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House GOP plan for separate bill on surveillance law 'dead for now'

House GOP plan for separate bill on surveillance law 'dead for now'
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House Republicans’ plans to vote on a stand-alone bill to renew a controversial surveillance authority are dead “for now,” House Intelligence Committee Chairman Devin NunesDevin Gerald NunesJuan Williams: Trump, the Great Destroyer The Hill's 12:30 Report — Presented by Citi — Latest on Hurricane Michael | Trump, Kanye West to have lunch at White House | GOP divided over potential 2020 high court vacancy Senate Dem: Trump's 'fake, hyperbolic rantings' an insult to real Medal of Honor recipients MORE (R-Calif.) told reporters less than 24 hours after lawmakers scheduled a Rules Committee vote on the measure.

GOP lawmakers will attempt to hash out stark divisions in a conference meeting later on Wednesday, but after a closed-door meeting with key lawmakers in Majority Leader Kevin McCarthyKevin Owen McCarthyDemocrats in swing districts advised to avoid talking about immigration The Hill's Morning Report — Presented by the Coalition for Affordable Prescription Drugs — Trump travels to hurricane-ravaged Florida, Georgia McCarthy brother-in-law under scrutiny for earning federal contracts based on Native American identity claim MORE’s (R-Calif.) office, no decisions had yet been made.

“We’re still working away on it,” McCarthy said, but offered few other details.

Among the slate of options and unanswered questions: Will lawmakers try to attach a short-term renewal of the program to a stopgap spending measure at the end of the week, or try to push through a more long-term solution?

They are butting up against a tight deadline: The current law, which the intelligence community says is critical to identify and disrupting terror plots, is set to expire at the end of the year.

“There’s a very little chance that a long-term FISA reauthorization has support of the overall conference,” said House Freedom Caucus leader Rep. Mark MeadowsMark Randall MeadowsTrump makes new overtures to Democrats Fusion GPS co-founder will invoke 'constitutional rights not to testify': lawyers House panels postpone meeting with Rosenstein MORE (R-N.C.), whose caucus is calling for stronger privacy protections to fix what it sees as systemic Fourth Amendment violations under the current program.

“It’ll all be talked about in the conference later today. I think we’re going to make a decision.”

Both the House and the Senate have struggled to reach a consensus on renewing the authority, known as Section 702, before it expires — and the program has now become a bargaining chip for the Freedom Caucus in negotiations over the continuing resolution (CR) that the House must pass to keep the government funded past Friday. 

“If we’re really looking at reforms and protecting the constitutional rights of American citizens, then we might be willing to go along and support this attachment even though, fiscally, it pains us,” Meadows said Tuesday, referring to a proposal to direct $81 billion in supplemental disaster relief funding to areas hit by natural disasters that is part of the CR.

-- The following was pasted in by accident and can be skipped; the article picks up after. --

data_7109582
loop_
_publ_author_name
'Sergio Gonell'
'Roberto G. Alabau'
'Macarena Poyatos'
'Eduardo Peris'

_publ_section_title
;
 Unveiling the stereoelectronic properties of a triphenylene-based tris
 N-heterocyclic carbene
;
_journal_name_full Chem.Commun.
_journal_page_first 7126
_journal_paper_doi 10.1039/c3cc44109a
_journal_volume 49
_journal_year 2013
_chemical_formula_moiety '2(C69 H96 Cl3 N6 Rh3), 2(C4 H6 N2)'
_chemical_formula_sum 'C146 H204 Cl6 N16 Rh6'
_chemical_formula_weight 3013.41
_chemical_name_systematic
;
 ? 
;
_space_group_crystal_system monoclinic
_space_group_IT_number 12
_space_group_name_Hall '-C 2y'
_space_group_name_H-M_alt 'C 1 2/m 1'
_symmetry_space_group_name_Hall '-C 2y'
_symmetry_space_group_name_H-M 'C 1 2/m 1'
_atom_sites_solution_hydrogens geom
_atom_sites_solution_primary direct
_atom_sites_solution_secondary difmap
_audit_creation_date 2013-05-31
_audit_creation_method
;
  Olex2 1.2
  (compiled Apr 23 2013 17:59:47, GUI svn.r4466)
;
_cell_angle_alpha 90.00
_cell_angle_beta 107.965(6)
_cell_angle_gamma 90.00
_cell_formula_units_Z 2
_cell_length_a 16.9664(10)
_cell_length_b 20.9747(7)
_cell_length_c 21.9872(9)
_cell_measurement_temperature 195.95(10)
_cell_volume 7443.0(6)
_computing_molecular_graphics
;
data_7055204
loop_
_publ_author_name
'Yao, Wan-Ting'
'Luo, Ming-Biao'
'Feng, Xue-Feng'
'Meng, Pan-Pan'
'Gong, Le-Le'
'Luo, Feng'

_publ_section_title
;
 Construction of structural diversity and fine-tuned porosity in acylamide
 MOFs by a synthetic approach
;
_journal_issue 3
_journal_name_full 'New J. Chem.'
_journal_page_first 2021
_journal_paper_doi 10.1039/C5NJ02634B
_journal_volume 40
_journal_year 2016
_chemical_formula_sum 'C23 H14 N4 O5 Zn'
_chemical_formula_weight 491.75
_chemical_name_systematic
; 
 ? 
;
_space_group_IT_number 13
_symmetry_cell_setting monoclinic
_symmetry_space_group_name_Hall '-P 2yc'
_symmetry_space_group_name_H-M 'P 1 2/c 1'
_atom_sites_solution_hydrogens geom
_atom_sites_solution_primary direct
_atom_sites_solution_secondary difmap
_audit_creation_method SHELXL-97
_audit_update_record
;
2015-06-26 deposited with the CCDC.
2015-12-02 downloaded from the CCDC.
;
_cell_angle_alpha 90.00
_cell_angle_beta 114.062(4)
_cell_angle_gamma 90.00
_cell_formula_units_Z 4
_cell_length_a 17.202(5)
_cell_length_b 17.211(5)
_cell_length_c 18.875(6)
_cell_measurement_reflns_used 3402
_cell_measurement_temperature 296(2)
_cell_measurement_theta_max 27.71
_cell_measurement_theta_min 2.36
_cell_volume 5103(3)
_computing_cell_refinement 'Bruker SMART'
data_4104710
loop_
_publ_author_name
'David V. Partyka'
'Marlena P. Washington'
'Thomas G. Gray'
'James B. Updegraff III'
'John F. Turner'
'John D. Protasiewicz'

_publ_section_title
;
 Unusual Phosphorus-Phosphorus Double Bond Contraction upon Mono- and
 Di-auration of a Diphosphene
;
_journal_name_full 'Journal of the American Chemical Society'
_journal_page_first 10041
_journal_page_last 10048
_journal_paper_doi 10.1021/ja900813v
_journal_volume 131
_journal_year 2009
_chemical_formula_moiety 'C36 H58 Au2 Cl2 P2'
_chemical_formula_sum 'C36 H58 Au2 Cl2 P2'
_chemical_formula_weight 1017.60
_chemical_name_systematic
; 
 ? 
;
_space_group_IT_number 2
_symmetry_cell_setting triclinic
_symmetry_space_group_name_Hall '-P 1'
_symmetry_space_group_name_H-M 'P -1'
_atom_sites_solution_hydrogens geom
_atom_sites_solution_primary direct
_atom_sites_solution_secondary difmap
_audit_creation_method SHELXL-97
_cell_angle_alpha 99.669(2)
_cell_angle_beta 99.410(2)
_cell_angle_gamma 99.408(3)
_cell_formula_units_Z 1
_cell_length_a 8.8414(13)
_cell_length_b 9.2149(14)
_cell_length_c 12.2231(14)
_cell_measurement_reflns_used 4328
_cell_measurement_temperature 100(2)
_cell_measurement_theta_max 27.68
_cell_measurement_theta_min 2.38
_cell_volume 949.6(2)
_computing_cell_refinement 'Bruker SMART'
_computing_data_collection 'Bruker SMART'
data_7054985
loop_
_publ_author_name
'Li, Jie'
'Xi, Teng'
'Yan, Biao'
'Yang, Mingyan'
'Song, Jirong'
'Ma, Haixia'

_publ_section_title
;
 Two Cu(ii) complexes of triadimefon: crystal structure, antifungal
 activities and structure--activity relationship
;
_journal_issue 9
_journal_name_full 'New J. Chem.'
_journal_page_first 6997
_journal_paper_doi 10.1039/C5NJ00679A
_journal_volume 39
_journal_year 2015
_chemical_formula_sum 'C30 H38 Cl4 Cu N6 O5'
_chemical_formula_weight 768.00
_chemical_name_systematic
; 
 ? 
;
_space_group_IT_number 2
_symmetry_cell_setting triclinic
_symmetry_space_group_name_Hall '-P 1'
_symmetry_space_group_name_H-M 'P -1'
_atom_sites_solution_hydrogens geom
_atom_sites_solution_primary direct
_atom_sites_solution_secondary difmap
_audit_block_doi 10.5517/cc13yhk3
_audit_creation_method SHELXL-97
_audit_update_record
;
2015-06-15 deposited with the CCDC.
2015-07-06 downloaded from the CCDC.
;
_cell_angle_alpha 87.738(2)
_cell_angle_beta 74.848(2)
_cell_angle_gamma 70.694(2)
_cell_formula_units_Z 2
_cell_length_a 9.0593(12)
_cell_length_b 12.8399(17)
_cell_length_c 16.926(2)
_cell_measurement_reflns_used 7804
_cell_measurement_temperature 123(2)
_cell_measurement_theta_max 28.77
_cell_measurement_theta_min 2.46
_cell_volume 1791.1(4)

The House was poised to vote on a modified measure from the House Intelligence Committee as a stand-alone — but within hours of the bill posting on Tuesday afternoon it became clear that it was likely dead on arrival.

The Rules Committee vote, scheduled for 4 p.m. Wednesday, has since been postponed.

The House Freedom Caucus fiercely opposed the measure on privacy grounds, and the House Judiciary Committee had already advanced its own bipartisan bill out of committee — a bill that applied more significant privacy protections than the Intel bill but still fell short of earning Freedom Caucus support.

In the upper chamber, Majority Whip Sen. John CornynJohn CornynTrump defends 0B US arms sale to Saudi Arabia Florida politics play into disaster relief debate O’Rourke faces pivotal point in Texas battle with Cruz MORE (R-Texas) has suggested lawmakers will try to insert a short-term renewal into its continuing resolution, effectively punting the issue at least into the new year.

But it’s unclear what leaders mean by “short-term.” Sens. Rand PaulRandal (Rand) Howard PaulNoisy democracy, or rude people behaving like children? Lawmakers, Wall Street shrug off Trump's escalating Fed attacks Five things to watch for in deteriorating US-Saudi relations MORE (R-Ky.) and Ron WydenRonald (Ron) Lee WydenCollusion judgment looms for key Senate panel Hillicon Valley: Facebook deletes accounts for political 'spam' | Leaked research shows Google's struggles with online free speech | Trump's praise for North Korea complicates cyber deterrence | Senators want Google memo on privacy bug On The Money: Jobless rate hits 49-year low | Officials face legal obstacles to pursuing tax charges against Trump | Tax story prompts calls to revise estate rules MORE (D-Ore.) on Wednesday threatened to mount a filibuster of any long-term extension of the law.

The House is now weighing a similar path — there is little appetite amongst lawmakers to allow the program to expire — but it’s unclear what the contours of such an extension might be. Meadows told reporters Tuesday that he had previously suggested a two- or three-month extension but, “I don’t know if that’s picked up steam.”

“Above my paygrade,” Nunes said Wednesday when asked whether lawmakers were considering punting the sunset into early 2018 or potentially for a year or more.